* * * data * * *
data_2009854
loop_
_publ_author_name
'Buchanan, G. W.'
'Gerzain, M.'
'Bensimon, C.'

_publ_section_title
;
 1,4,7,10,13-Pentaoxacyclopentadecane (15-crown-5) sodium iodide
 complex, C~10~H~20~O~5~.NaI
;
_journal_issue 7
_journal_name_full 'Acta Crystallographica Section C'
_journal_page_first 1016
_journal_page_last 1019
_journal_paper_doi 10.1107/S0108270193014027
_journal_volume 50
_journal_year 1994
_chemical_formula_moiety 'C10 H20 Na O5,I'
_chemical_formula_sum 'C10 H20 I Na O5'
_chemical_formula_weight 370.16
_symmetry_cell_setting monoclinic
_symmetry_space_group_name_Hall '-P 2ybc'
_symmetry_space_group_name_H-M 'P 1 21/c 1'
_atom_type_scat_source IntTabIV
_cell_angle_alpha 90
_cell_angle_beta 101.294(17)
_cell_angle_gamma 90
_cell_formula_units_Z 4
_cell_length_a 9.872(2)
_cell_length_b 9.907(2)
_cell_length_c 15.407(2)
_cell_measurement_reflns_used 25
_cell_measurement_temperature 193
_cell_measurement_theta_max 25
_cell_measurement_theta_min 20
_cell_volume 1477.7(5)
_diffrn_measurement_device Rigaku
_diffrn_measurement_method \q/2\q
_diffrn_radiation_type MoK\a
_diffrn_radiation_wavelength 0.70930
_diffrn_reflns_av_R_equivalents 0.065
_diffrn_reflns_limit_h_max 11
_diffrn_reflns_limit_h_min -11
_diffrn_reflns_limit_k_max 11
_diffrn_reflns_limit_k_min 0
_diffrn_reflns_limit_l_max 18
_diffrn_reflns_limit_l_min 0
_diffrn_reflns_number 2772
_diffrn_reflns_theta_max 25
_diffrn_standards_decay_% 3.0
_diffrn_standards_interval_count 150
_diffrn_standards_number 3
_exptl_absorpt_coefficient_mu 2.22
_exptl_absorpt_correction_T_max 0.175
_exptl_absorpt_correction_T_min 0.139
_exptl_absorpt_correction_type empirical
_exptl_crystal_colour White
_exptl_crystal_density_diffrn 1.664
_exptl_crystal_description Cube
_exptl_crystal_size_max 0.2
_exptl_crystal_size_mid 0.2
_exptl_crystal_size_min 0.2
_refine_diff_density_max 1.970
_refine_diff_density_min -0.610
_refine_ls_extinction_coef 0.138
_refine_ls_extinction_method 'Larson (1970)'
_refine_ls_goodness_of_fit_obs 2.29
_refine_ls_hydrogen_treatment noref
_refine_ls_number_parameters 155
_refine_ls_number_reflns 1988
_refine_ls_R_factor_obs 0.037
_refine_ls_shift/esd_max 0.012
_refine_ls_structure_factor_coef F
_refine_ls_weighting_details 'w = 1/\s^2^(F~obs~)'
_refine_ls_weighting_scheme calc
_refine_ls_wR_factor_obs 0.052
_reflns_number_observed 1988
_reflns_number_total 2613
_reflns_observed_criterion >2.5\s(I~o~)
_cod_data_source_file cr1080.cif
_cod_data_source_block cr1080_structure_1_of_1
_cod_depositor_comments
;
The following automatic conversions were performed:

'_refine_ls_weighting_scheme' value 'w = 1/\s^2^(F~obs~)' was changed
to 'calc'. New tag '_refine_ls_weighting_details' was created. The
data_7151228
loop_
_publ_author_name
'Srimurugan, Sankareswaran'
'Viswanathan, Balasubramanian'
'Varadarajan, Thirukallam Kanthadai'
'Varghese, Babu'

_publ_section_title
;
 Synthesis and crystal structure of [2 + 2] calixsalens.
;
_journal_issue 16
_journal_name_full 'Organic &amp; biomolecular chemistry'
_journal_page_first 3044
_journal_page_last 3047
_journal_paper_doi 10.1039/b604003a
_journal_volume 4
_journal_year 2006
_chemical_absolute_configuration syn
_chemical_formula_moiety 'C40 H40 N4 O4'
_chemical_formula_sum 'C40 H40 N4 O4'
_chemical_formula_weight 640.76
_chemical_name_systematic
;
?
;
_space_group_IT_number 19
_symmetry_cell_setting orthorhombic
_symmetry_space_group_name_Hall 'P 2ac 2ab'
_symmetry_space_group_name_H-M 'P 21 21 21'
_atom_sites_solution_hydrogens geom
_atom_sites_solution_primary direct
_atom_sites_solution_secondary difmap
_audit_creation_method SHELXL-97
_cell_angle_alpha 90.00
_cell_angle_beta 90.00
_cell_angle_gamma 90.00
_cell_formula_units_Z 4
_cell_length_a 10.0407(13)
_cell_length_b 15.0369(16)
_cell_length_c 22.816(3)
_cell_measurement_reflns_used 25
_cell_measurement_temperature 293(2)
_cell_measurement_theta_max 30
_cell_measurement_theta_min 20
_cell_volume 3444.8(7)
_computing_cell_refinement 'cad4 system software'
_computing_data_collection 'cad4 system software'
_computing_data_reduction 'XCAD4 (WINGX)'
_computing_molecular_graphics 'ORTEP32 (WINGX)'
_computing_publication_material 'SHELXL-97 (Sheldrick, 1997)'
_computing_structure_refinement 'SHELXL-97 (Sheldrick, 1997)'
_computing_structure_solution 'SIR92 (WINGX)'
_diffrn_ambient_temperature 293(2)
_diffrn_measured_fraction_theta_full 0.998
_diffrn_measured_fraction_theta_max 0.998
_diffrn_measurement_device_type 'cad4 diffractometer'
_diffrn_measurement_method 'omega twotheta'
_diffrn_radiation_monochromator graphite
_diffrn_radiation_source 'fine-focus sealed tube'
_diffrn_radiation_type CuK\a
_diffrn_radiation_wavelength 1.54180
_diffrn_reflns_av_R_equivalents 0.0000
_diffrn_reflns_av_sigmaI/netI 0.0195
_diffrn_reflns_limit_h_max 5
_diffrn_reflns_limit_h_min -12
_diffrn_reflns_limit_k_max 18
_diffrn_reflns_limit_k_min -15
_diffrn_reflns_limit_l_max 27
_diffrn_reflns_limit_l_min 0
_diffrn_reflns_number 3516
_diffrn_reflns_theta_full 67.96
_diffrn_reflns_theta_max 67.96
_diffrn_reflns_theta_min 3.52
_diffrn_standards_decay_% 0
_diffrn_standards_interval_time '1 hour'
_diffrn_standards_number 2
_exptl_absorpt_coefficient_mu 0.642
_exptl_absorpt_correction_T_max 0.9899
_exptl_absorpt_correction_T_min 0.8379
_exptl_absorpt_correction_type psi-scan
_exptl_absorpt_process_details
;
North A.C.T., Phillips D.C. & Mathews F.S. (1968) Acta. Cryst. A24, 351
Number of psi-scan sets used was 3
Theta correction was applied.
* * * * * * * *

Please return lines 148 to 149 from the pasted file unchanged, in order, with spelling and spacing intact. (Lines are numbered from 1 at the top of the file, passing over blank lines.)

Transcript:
_diffrn_radiation_type CuK\a
_diffrn_radiation_wavelength 1.54180